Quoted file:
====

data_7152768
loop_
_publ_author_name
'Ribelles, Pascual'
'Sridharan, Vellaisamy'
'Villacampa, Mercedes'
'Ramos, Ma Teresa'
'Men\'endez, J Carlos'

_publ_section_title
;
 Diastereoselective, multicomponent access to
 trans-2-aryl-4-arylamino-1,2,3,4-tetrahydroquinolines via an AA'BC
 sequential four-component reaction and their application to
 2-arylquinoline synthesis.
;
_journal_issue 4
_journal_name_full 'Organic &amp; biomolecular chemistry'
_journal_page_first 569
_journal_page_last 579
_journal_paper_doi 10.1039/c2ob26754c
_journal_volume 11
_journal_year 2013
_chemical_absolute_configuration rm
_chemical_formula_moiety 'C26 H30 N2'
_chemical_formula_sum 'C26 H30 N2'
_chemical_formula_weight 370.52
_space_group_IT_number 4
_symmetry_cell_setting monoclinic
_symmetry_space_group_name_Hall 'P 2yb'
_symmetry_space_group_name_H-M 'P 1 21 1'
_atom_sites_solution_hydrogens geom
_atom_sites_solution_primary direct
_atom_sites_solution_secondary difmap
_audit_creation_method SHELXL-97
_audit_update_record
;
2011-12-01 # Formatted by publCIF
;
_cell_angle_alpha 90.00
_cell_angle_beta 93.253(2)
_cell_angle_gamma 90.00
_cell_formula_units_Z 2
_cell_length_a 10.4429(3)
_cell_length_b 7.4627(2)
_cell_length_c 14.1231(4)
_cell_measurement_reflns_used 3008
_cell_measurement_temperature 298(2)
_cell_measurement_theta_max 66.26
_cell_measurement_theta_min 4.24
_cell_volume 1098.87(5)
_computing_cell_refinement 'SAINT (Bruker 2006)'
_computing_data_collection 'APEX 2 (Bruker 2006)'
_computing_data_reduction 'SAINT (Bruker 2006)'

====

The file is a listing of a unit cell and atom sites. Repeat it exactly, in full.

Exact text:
data_7152768
loop_
_publ_author_name
'Ribelles, Pascual'
'Sridharan, Vellaisamy'
'Villacampa, Mercedes'
'Ramos, Ma Teresa'
'Men\'endez, J Carlos'

_publ_section_title
;
 Diastereoselective, multicomponent access to
 trans-2-aryl-4-arylamino-1,2,3,4-tetrahydroquinolines via an AA'BC
 sequential four-component reaction and their application to
 2-arylquinoline synthesis.
;
_journal_issue 4
_journal_name_full 'Organic &amp; biomolecular chemistry'
_journal_page_first 569
_journal_page_last 579
_journal_paper_doi 10.1039/c2ob26754c
_journal_volume 11
_journal_year 2013
_chemical_absolute_configuration rm
_chemical_formula_moiety 'C26 H30 N2'
_chemical_formula_sum 'C26 H30 N2'
_chemical_formula_weight 370.52
_space_group_IT_number 4
_symmetry_cell_setting monoclinic
_symmetry_space_group_name_Hall 'P 2yb'
_symmetry_space_group_name_H-M 'P 1 21 1'
_atom_sites_solution_hydrogens geom
_atom_sites_solution_primary direct
_atom_sites_solution_secondary difmap
_audit_creation_method SHELXL-97
_audit_update_record
;
2011-12-01 # Formatted by publCIF
;
_cell_angle_alpha 90.00
_cell_angle_beta 93.253(2)
_cell_angle_gamma 90.00
_cell_formula_units_Z 2
_cell_length_a 10.4429(3)
_cell_length_b 7.4627(2)
_cell_length_c 14.1231(4)
_cell_measurement_reflns_used 3008
_cell_measurement_temperature 298(2)
_cell_measurement_theta_max 66.26
_cell_measurement_theta_min 4.24
_cell_volume 1098.87(5)
_computing_cell_refinement 'SAINT (Bruker 2006)'
_computing_data_collection 'APEX 2 (Bruker 2006)'
_computing_data_reduction 'SAINT (Bruker 2006)'